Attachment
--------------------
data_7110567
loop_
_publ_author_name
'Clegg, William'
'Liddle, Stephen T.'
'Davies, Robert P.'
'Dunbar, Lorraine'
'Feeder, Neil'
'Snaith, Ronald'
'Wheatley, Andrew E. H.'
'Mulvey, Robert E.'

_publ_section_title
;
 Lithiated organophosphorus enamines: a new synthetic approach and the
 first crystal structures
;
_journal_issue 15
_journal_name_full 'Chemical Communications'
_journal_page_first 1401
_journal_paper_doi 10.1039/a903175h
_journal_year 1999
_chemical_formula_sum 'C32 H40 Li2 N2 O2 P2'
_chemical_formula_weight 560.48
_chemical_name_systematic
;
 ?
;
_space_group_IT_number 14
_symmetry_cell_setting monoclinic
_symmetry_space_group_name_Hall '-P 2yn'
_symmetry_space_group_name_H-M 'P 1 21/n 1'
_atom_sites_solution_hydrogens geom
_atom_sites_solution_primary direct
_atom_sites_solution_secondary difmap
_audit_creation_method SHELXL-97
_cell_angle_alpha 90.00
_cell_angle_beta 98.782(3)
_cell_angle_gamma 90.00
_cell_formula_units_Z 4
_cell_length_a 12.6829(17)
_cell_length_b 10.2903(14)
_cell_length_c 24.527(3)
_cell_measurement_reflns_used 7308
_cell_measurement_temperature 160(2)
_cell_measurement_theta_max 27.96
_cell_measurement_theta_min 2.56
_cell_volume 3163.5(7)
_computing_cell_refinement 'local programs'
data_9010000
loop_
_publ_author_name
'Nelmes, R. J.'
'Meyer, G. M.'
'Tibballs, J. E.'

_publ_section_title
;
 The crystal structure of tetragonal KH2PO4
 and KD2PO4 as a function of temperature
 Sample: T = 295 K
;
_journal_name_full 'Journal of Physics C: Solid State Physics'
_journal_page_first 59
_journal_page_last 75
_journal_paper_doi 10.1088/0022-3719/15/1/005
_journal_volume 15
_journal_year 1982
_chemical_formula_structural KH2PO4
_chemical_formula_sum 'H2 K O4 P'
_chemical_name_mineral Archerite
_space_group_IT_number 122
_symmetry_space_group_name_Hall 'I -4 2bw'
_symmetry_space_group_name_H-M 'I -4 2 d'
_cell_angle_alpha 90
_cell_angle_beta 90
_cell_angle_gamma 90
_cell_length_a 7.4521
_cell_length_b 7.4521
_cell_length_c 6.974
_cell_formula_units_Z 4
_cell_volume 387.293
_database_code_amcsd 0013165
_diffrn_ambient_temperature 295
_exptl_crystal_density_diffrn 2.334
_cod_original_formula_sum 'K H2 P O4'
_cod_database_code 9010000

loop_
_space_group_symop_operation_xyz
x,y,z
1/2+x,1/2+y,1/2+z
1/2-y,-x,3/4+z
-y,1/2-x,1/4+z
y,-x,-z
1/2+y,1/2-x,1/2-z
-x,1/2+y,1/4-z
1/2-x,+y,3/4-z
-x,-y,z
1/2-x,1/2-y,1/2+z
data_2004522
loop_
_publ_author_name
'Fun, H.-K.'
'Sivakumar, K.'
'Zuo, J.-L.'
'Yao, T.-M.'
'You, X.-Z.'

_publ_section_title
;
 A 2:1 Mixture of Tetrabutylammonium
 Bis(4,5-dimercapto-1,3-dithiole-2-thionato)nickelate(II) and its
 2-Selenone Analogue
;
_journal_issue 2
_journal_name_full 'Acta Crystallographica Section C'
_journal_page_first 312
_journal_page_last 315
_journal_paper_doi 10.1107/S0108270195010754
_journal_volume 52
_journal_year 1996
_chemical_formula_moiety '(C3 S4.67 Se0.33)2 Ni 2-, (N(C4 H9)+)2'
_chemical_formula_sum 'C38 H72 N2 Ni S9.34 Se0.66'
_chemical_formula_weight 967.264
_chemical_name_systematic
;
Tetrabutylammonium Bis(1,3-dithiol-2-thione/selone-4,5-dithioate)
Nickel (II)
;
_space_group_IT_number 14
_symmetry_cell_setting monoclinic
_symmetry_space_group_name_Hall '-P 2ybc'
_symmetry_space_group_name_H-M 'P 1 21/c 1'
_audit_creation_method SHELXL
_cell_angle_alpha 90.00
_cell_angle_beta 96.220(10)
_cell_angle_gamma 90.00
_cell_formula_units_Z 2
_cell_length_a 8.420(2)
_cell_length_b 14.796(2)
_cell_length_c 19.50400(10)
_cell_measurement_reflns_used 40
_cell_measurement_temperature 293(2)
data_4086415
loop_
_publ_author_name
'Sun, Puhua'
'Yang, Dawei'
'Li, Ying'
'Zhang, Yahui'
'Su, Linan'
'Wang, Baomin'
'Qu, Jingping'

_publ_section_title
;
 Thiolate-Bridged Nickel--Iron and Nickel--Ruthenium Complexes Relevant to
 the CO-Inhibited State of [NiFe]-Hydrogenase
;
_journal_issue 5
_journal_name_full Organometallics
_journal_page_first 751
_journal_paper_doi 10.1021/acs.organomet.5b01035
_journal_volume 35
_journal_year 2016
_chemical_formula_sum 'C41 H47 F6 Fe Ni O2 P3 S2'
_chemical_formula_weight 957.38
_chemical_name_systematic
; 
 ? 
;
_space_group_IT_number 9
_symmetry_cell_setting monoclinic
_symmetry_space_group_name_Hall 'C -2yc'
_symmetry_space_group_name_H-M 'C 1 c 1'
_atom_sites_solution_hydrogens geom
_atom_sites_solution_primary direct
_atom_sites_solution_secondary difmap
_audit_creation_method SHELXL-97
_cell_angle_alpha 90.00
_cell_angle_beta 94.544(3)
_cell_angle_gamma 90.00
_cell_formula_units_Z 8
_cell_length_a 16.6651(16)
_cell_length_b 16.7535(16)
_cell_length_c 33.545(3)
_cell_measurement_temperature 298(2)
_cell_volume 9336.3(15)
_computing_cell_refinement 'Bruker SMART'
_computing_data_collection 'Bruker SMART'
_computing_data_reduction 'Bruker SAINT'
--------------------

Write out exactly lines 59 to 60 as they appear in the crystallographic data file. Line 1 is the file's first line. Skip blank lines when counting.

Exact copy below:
 Sample: T = 295 K
;